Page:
Jeep/Fiat has been sued by a putative class alleging that they were harmed as a result of researchers’ ability to hack into a Jeep and take control of it. Jeep/Fiat filed a motion to dismiss, stating that the owners suffered no harm.

The Jeep/Fiat owners have fired back stating that they have been harmed because they overpaid for the vehicles which had faulty security, that they never would have purchased the vehicles had they known about the defect, and the resale demand and value has been diminished because of the revelations. They also argued during a motion to dismiss that the security defect of the vehicles could allow criminals to hack into their cars’ electrical systems. Finally, they also allege that they don’t need to show that the vehicles were actually hacked to be successful in their claims.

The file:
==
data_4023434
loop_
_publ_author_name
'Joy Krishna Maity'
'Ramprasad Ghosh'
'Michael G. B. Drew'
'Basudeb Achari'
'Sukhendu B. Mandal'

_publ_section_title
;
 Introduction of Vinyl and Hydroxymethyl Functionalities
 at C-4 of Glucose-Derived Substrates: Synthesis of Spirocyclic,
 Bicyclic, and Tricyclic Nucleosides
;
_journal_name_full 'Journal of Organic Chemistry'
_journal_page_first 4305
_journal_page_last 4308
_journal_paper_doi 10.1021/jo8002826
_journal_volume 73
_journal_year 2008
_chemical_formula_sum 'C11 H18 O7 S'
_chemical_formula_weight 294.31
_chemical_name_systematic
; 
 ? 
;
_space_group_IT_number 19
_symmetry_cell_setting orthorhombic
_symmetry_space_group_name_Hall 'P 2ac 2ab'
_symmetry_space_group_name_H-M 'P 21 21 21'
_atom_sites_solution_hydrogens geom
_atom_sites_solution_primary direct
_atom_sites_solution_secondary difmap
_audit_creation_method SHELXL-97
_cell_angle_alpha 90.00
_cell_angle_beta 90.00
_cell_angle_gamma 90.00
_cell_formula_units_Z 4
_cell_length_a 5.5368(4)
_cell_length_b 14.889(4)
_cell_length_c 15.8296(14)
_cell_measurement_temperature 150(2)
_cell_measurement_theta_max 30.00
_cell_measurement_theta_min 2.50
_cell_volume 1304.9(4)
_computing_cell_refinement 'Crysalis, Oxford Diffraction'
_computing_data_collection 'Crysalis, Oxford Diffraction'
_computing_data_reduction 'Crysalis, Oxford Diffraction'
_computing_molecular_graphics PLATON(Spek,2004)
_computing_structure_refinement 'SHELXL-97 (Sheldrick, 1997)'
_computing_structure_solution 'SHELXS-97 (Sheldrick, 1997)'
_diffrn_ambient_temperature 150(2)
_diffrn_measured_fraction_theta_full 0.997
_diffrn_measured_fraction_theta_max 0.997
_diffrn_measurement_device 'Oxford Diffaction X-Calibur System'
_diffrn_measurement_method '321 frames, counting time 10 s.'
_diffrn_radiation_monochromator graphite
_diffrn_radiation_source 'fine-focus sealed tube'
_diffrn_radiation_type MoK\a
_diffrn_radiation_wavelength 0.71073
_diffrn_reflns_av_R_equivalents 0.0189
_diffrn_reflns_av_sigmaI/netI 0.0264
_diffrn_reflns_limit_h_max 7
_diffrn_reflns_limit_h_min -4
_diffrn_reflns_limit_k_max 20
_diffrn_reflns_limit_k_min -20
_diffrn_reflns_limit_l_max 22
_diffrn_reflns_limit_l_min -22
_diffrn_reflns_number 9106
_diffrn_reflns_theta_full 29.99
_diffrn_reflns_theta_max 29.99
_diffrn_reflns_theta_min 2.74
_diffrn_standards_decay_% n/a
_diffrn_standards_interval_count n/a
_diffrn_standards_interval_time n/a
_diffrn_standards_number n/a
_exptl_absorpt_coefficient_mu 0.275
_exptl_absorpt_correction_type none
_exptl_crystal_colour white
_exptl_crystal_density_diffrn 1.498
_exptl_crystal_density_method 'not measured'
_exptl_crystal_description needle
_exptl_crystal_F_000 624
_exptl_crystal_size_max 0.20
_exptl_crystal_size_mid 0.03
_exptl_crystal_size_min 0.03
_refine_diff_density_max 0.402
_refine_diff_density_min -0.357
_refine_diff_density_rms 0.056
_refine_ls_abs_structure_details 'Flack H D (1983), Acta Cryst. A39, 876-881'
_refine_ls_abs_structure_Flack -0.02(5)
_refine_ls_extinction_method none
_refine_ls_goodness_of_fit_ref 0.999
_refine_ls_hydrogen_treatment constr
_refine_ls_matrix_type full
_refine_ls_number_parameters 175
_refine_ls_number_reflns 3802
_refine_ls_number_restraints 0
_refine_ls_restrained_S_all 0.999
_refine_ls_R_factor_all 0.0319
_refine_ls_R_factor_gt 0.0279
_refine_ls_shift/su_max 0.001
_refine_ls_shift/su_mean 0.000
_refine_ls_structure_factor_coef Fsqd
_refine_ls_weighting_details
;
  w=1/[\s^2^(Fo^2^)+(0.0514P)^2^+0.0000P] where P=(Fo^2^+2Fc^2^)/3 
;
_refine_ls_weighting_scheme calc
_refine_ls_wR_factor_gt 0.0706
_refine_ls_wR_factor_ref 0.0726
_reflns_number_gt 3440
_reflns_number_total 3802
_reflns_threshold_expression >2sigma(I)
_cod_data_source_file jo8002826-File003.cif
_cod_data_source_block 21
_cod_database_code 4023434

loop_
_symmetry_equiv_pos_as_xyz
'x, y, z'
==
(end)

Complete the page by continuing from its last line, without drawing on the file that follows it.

Jeep/Fiat alleges that the plaintiffs have suffered no harm, and that the suit is based on speculation, and therefore, the case should be dismissed.

On an opposite note, General Motors (GM) got ahead of the curve when it solicited help through a public disclosure program to find out about any vulnerabilities in its cars and is using those reports to learn about and fix any vulnerabilities.

GM invited computer researchers to try to hack its vehicles as part of a bug bounty program, although GM did not pay for any of the information from the hackers. GM will use the information to patch any security issues found through the bug bounty program.